Anything Goes Commute Challenge: VTA Light Rail

11 Apr

When I moved to Silicon Valley in the mid-1980s, the Valley Transportation Authority (VTA) was busy launching their first light rail lines from the mostly residential South San Jose through downtown to the technology office parks in North San Jose. Then in the late 1990s, not long after I quit my job in North San Jose, they extended the line to the Caltrain station in Mountain View, a 20 minute walk from my home.

VTA Light Rail was specifically designed to reach the major South Bay employers and indeed it does. I’ve worked at five different employer sites within 1/2 mile of a station. That’s almost half of my total work sites. But I’ve never ridden it regularly. VTA Light Rail is not particularly fast and the walk isn’t particularly short or fun.

VTA Light Rail Wide

My current job is once again within 1/2 mile from a station, so it’s natural for me to try VTA light rail again. Since I now carry a laptop every day, the one mile walk to the station feels even longer. Bikes are allowed on board, but the racks are designed for lighter bikes, not city bikes with panniers and front baskets. My solution: a push scooter with a messenger bag. It shortens my time by 1/3 and makes me feel like a kid again.

The Advantages: At $2 a trip without a pass, VTA is definitely a bargain. The trains are clean and quiet with free Wifi that works well enough for me to work on the train. Using the push scooter exercises different muscles than I use on the bike and I get a solid 20 minutes of exercise and 50 minutes of work time.

The Disadvantages: The overall trip time is longer than riding my bicycle the whole way to work. That’s slow. There are decent sidewalks on the route, but the San Jose segment is not a pedestrian-rich area, so drivers are less careful. After almost getting right-hooked when walking across a driveway on N 1st Street, I switched to taking the sidewalk against traffic so I can see the cars coming. It’s harder to go out to lunch and the after-work shopping is limited to what I can carry in a messenger bag. And I can’t wear most of my heels.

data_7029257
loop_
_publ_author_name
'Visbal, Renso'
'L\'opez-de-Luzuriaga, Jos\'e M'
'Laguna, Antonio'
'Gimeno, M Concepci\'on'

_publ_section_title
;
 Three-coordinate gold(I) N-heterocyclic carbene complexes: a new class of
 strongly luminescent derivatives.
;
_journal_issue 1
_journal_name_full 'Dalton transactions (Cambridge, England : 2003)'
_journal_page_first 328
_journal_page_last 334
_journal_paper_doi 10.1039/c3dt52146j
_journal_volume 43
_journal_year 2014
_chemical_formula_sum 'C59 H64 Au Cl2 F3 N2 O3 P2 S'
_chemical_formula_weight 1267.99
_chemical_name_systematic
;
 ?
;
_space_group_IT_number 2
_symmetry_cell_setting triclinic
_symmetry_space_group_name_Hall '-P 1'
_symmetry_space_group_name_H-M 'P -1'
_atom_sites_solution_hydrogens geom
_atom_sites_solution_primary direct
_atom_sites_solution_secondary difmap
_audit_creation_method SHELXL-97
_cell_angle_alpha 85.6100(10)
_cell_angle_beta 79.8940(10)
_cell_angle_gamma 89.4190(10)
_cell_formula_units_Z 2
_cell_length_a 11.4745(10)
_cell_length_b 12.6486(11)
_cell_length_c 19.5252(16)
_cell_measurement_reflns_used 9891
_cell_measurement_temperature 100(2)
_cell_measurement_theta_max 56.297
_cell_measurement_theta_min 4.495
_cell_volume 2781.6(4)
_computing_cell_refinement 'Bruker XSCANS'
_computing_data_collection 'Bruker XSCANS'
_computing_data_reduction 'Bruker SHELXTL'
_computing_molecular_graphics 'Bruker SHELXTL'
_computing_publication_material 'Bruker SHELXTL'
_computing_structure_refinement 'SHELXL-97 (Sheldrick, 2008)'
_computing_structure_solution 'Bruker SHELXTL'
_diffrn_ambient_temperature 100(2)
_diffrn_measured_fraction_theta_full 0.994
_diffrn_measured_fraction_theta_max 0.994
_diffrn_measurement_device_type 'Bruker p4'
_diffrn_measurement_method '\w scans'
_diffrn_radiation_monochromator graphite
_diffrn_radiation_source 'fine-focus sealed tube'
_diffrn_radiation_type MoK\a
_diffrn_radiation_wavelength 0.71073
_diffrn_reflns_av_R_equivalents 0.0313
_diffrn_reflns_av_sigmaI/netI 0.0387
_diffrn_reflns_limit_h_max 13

Light Rail

The Upshot: Riding VTA Light Rail is great for getting a solid 45 minutes of work in route to the office, and riding a scooter is a fun way to work out your gluteal muscles.

Next up in the Anything Goes Commute Challenge is Caltrain with my bike. How will it will compare?

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Posted by on April 11, 2013 in Anything Goes, Around Town


8 responses to “Anything Goes Commute Challenge: VTA Light Rail

  1. Richard Masoner (@cyclelicious)

    April 12, 2013 at 10:20 am

    Nobody really likes the hanging hooks for bikes on light rail. People w/ heavier bikes just sit down with the bike in front of them or alongside in the aisle. Kickstands like you hvave are handy so you don’t need to hold onto the bike for the entire trip.

    • ladyfleur

      April 14, 2013 at 11:06 am

      For short trips I’ve sat with the bike in the aisle, but for the long haul home it’s a pain. You have to be ready to move it at a moment’s notice which makes it hard to work or even read on the train. The scooter is pretty much fold and forget.

  2. Erica B-W

    April 14, 2013 at 9:56 am

    Wonderful series on options! I too am a collector of red shoes. Looking forward to warmer weather so the red sandals can come out. Are you adding to your red sandal collection this year? 🙂

    • ladyfleur

      April 14, 2013 at 11:08 am

      I have a pair of red patent pumps, but I don’t have any red sandals. Something to add to my collection.

  3. prashchopra

    January 8, 2014 at 2:54 am

    Just the kind of info I was looking for, thank you! Any recommendations for a scooter brand?

    • ladyfleur

      January 8, 2014 at 11:59 am

      I didn’t research much before I bought mine. I just chose the only one that Razor sells that was rated for adult weights, not kids. It has bigger wheels too.

      The person I’d ask is Kent Peterson in Seattle. Here’s his blog:

      • prashchopra

        January 10, 2014 at 6:48 pm

        Thank you!


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